Fragility fracture special issue: call for papers.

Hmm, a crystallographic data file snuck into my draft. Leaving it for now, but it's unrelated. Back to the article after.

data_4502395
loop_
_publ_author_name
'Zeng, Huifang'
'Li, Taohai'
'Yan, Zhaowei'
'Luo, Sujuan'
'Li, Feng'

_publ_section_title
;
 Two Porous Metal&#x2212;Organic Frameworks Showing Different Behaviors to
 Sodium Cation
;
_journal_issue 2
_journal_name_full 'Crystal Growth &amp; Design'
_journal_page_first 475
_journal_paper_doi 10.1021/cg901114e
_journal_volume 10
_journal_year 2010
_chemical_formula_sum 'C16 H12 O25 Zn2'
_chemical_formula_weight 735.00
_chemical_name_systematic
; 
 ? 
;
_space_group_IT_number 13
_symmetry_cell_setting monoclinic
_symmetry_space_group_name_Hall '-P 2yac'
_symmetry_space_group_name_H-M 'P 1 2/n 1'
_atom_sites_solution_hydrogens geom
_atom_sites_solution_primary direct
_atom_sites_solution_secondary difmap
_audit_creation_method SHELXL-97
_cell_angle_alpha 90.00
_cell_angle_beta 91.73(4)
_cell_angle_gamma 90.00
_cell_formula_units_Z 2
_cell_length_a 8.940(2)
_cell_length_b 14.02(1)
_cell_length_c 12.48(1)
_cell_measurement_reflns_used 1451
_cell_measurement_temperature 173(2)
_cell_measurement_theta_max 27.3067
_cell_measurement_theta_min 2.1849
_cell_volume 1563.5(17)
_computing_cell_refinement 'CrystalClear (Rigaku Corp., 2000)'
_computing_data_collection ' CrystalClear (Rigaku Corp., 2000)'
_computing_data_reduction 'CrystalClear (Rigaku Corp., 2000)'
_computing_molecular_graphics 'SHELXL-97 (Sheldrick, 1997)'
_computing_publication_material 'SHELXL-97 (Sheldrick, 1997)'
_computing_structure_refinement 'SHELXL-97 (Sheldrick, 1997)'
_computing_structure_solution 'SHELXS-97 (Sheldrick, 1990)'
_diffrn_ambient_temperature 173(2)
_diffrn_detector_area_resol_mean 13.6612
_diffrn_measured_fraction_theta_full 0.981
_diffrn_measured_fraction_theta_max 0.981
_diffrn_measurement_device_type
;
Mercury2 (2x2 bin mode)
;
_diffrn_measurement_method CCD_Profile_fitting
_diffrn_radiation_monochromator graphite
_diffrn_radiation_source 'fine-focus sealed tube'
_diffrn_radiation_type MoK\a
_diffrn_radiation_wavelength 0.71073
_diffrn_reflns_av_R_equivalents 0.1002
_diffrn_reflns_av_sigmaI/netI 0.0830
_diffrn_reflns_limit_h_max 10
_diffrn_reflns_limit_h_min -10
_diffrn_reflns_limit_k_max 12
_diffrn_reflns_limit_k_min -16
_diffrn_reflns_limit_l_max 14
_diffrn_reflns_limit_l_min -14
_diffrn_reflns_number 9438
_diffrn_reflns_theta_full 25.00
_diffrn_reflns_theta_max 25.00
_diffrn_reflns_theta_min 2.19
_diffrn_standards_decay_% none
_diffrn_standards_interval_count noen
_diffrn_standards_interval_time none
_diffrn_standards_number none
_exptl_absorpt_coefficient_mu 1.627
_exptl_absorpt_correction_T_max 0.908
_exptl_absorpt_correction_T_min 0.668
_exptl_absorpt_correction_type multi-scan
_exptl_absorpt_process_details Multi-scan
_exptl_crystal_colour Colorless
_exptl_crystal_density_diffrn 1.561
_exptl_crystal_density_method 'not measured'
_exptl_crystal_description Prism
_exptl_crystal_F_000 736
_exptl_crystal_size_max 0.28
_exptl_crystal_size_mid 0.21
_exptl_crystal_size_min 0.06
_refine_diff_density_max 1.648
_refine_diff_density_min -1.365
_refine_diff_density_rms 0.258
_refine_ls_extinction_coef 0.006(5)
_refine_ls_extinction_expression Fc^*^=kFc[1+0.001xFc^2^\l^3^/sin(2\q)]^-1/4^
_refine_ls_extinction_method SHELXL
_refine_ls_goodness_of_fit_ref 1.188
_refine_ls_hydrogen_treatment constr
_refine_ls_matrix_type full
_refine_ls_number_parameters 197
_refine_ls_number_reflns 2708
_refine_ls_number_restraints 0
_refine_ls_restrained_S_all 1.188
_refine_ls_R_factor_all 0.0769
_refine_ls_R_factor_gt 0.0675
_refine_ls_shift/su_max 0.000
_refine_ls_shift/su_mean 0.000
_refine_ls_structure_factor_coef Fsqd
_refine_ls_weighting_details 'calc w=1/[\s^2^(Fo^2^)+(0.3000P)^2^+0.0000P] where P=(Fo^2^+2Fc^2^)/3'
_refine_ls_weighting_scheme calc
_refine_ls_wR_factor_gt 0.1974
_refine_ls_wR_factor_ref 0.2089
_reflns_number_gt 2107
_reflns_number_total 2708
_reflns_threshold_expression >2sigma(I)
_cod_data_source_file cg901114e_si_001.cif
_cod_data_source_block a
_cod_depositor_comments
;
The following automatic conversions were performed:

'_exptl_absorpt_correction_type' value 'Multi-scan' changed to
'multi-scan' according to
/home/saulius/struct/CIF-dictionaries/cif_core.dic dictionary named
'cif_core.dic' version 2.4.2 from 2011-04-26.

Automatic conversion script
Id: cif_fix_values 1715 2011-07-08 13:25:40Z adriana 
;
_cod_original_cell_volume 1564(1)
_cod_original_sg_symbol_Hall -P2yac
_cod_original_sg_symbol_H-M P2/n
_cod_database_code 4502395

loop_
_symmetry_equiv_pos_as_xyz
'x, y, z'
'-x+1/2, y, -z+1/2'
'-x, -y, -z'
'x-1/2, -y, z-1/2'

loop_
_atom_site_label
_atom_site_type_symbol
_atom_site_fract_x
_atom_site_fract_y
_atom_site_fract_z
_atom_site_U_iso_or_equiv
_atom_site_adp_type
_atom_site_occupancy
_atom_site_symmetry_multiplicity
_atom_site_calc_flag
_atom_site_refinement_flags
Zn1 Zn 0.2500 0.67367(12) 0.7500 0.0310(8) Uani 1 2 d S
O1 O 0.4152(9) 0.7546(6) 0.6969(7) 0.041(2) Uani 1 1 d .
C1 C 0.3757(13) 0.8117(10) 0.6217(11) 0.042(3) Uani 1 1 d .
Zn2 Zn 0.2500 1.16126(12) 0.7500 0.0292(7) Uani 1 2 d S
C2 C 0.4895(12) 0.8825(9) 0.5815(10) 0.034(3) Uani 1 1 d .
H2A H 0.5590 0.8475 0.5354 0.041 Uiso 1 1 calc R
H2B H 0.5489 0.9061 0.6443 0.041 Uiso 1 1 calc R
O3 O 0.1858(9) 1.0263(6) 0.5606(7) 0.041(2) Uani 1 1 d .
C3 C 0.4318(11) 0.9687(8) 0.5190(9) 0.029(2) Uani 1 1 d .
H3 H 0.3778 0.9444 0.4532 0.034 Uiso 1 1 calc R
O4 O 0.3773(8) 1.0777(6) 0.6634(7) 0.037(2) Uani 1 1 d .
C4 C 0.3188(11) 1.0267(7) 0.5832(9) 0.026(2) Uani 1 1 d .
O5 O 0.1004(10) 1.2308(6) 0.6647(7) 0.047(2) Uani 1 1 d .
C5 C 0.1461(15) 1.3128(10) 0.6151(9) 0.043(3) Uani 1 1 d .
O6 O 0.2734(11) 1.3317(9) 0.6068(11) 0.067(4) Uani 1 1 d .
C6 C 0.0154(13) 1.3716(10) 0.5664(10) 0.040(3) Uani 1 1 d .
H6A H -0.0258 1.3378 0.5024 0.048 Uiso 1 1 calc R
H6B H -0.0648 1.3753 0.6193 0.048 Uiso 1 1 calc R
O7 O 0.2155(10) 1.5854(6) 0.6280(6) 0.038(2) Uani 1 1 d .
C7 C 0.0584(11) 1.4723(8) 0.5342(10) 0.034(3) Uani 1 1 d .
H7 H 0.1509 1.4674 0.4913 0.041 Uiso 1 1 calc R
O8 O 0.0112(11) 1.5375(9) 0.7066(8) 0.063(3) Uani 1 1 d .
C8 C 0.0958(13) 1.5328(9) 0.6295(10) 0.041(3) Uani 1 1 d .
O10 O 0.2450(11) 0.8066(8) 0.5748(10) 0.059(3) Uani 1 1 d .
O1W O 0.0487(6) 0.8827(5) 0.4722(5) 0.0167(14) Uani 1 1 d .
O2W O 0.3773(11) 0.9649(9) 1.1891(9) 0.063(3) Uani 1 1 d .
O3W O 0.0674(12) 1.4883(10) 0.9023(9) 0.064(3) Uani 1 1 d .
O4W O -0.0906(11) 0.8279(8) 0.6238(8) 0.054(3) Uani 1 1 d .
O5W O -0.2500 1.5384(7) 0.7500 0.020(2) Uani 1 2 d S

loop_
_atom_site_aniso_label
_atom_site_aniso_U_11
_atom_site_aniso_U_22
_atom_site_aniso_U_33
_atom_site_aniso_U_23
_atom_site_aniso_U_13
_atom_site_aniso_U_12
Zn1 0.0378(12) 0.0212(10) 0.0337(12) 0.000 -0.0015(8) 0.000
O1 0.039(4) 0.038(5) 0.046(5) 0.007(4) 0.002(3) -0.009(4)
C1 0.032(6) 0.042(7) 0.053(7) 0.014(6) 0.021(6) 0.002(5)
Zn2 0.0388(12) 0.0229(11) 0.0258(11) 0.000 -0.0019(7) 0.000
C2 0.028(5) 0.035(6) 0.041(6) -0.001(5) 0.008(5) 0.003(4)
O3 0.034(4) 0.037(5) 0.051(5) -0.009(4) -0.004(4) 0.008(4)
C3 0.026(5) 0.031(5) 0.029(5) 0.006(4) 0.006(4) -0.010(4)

In 2008 Nobo Komagata broke his hip. In his blog about his experiences (Komagata 2008) he tells us: “I thought that the fracture would heal in three months and that I would be able to resumemy normal life after that. But it was not at all like that. I had to go through a lot more than I anticipated in terms of treatment and also psychologically.[. . .] Once I regained the mobility, it’s easy to forget what I went through. However, I often look back and feel that even the ability to walk is such a great gift. I once accepted the possibility of not being able to walk on my own for the rest of my life. As I can walk again, I should use the gift appropriately”. There are several different types of fractures sustained due to bone fragility, but hip fracture is perceived to have the most lasting impact on the lives of individuals. Not everyone is able to walk on their own again after hip fracture – a much feared cause of loss of mobility and independence for older people. In developing countries people frequently die or become disabled following road traffic trauma. In developed countries death or loss of independencemore frequently occurs following fragility fracture. As global societies progress, this may become more balanced – bone fragility is associated with social conditions and lifestyle in wealthier nations and the link between fracture and osteoporosis is more pronounced in the developed nations in the northern hemisphere – for now. At a global level, the figures are already staggering. A fragility fracture is estimated to occur every 3 seconds. This amounts to 25,000 fractures per day or 9 million per year. The financial costs are also immense; 32 billion EUR per year in Europe and 20 billion USD in the United States. The potential burden imposed on growing economies is another source of concern. As the population of China ages, the cost of hip fracture care there is likely to reach 1.25 billion USD by 2020 and 265 billion by 2050. Similar projections are being made for other parts of the world where there are ageing populations and increasingly sedentary lifestyles as social conditions change (International Osteoporosis Foundation, 2016). Fragility fractures are predictable – we know what causes them and we know, at least to some degree, how to prevent them. However, unlike many other serious health problems such as cardiovascular disease and cancer, the incidence of osteoporosis is not decreasing and neither is the rate of falls in older people. Hence, fragility fracture is one of the foremost challenges for health care providers, commissioners and funders in all parts of the world as 2020 and 2050 rapidly approach. Just as we advise patients against smoking or obesity, there is a need to mobilise all health care workers, health organisations and governments to address bone health, falls and fractures. The impact of each one of those expected 9 million hip fractures is significant pain, disability, reduced quality of life, loss of independence and decreased life expectancy. Those wrist, arm and spinal fractures seen every day are warning signs that a hip fracture may just be a matter of time. Prevention of bone fragility has to be the starting point – beginning by working with families, schools and children’s services to ensure that children and young people reach their peak potential bone mass before depletion begins in adulthood. This may well be the toughest challenge of all. The factors that affect bone mass in childhood and early adulthood are complex and include numerous hormonal, hereditary and lifestyle influences. One of the most pressing problems is that children and young people, International Journal of Orthopaedic and Trauma Nursing (2016) ■■, ■■–■■ ARTICLE IN PRESS


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